After reading approximately the first six chapters of this book, I can say that I am finding it harder to read than War Memorials. Overall, it has not kept my attention very well. There are a few parts, though that I have found interesting. The first part that I found interesting was the part where he kidnapped another child. Not only did he want a sister real bad, but he wanted a black sister. This really drove home a good point, racism isn’t inherited; it is taught. Little kids don’t care who is of what color until someone tells them that they can’t do this or that because they are of a certain race. Even the teacher taught him different while he was in the black class. He wanted to be treated the same, but it didn’t happen.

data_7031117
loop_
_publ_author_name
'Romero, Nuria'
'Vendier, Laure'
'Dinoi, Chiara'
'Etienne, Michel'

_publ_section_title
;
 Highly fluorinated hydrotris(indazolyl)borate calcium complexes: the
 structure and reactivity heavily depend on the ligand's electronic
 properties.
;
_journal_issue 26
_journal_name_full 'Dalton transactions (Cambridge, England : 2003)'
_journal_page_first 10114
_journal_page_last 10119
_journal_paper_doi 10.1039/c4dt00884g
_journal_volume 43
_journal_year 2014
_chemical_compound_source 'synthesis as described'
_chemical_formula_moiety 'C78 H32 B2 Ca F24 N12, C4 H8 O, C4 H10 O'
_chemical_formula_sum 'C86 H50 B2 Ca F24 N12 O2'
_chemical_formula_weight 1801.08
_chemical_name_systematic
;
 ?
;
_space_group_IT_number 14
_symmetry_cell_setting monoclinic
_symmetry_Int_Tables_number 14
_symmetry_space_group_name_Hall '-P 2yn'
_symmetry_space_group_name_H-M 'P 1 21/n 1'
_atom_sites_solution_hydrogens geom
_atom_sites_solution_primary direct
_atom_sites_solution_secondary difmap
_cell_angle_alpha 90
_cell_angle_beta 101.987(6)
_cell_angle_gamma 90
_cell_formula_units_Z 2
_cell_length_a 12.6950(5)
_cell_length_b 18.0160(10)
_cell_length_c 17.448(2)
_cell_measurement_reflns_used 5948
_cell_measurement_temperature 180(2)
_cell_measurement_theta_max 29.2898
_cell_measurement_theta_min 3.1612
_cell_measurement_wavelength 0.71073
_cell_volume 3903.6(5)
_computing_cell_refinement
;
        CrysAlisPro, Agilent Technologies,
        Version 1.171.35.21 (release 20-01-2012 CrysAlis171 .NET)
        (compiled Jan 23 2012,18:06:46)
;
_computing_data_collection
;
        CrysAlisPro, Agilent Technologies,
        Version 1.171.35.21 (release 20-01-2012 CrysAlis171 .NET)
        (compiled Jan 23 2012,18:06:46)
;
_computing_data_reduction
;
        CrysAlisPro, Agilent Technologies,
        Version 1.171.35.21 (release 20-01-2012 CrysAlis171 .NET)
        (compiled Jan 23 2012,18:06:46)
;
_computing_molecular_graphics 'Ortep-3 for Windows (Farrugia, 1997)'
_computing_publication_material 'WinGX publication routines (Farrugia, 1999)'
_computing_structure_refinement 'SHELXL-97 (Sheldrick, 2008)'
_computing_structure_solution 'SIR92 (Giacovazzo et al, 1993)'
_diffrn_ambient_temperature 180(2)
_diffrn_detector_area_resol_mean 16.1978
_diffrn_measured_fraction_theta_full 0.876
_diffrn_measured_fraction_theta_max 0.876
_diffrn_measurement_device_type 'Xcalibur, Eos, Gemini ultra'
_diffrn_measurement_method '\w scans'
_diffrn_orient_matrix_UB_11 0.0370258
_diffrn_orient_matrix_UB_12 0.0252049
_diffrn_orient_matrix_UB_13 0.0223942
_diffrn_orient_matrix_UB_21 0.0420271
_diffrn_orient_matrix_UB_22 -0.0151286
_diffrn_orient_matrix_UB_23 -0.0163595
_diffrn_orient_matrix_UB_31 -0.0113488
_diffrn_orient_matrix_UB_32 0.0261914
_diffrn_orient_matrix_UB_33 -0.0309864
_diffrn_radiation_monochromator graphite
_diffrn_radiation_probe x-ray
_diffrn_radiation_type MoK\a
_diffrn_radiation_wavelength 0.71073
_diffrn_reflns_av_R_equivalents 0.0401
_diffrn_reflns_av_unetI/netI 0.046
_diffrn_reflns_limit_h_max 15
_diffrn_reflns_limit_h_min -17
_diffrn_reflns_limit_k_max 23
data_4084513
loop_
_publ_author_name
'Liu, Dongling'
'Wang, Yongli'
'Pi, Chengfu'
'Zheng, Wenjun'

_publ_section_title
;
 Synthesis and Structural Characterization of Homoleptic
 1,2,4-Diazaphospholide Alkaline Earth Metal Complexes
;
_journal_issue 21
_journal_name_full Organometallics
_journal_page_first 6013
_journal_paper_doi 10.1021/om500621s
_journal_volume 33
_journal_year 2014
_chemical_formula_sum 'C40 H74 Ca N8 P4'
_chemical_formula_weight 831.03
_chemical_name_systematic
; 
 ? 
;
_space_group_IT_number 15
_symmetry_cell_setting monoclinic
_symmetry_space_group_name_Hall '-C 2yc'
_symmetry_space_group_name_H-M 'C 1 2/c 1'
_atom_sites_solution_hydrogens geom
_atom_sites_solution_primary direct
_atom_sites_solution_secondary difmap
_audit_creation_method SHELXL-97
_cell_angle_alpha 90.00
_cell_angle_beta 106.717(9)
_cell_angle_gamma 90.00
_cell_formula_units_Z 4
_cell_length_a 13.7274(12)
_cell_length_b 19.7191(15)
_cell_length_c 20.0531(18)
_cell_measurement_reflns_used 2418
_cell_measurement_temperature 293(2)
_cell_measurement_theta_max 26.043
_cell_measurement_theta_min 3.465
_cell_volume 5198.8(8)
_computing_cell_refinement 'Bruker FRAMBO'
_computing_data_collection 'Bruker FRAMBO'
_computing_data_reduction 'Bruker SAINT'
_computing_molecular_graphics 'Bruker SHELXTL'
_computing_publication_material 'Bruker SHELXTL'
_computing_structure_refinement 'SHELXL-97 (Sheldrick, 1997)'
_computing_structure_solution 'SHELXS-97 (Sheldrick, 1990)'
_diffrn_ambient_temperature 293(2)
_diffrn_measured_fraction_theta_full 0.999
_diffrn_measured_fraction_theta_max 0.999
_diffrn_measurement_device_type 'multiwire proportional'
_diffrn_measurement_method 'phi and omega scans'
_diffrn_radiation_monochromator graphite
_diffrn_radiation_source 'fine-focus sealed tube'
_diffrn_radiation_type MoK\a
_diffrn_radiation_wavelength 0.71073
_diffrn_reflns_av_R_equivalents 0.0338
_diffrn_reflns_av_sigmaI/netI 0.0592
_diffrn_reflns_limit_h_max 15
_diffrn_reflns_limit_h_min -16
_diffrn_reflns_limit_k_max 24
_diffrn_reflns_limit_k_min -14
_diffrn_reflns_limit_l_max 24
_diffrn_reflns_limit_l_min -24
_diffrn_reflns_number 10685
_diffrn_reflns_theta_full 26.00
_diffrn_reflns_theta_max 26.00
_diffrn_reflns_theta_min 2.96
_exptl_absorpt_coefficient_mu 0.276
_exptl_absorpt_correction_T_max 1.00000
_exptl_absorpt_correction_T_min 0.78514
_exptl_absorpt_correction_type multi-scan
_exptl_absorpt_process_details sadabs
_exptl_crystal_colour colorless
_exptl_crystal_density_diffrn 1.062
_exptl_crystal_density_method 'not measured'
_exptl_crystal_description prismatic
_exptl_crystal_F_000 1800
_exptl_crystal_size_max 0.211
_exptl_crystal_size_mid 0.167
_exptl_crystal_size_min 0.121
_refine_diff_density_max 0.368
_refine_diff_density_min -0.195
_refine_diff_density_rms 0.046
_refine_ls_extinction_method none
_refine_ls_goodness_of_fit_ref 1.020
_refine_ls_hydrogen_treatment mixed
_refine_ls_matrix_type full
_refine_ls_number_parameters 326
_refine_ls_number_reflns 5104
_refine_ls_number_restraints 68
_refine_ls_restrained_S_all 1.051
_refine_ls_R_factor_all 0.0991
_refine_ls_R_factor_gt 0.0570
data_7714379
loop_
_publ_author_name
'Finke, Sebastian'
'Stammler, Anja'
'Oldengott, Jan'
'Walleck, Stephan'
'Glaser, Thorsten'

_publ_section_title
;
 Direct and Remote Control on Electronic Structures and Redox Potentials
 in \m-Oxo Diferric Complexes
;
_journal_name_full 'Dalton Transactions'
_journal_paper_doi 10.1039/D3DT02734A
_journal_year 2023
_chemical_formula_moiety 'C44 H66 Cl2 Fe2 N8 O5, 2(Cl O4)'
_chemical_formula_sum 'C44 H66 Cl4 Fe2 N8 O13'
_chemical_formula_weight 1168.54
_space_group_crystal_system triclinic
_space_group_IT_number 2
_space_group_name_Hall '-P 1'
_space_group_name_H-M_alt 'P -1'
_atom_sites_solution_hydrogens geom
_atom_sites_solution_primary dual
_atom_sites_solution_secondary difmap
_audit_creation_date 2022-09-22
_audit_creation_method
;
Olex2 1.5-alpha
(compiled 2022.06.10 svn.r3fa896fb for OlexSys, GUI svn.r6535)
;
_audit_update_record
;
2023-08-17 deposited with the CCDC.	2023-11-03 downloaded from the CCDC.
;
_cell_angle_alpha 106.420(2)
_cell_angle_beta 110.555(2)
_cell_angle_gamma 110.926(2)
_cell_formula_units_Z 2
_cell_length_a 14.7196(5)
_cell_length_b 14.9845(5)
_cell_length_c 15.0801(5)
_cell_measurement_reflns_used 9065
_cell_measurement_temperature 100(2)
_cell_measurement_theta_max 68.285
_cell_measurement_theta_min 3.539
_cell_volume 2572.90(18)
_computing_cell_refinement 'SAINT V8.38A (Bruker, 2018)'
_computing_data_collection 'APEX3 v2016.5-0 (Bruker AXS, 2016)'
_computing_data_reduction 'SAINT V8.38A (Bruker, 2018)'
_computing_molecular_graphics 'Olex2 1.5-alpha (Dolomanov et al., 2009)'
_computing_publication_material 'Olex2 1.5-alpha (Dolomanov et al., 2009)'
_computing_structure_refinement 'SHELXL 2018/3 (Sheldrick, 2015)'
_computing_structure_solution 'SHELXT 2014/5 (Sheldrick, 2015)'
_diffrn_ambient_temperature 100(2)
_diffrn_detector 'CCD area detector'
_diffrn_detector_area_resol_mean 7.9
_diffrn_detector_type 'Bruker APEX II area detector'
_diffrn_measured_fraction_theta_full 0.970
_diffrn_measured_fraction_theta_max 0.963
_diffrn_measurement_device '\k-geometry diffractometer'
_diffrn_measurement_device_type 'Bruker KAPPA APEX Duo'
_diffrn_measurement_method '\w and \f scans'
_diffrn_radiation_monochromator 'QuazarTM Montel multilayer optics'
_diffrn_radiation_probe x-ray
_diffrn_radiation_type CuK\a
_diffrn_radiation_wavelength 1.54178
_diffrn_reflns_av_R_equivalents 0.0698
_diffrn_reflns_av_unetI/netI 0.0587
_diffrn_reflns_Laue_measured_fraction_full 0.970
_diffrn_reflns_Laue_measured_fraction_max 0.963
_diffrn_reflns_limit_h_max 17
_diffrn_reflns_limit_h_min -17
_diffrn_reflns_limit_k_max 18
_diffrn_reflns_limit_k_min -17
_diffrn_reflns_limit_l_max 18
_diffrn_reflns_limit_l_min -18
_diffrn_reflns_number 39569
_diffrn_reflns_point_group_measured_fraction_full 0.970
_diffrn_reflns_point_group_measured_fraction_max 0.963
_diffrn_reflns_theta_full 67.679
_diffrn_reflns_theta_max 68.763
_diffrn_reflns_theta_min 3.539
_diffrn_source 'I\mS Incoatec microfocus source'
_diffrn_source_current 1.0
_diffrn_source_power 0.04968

Another part that I found was interesting was where his sister received a white Barbie because she was white while the black kids got black dolls. Race didn’t matter to her. She just wanted a doll; any color would have served the purpose. Separation of race was taught again.
These two instances make me wonder how much of racism is actually taught this way. I made the assumption that part of racism occurs from a bad experience with someone of an opposite race, but now I am not so sure. Now that I am thinking about it more, I think people are only racist because that is the way they were taught.
This issue isn’t going away either. The website  tells of how are schools have been re-segregating. White kids are attending schools that are mostly white and black kids are attending schools that are mostly black. This is just teaching the children that the opposite race is bad. Even in the book, the author began to attend a predominately white school. Racism isn’t going to be eliminated this way.

Tony Boenker


Laura Anderson            7 November 2002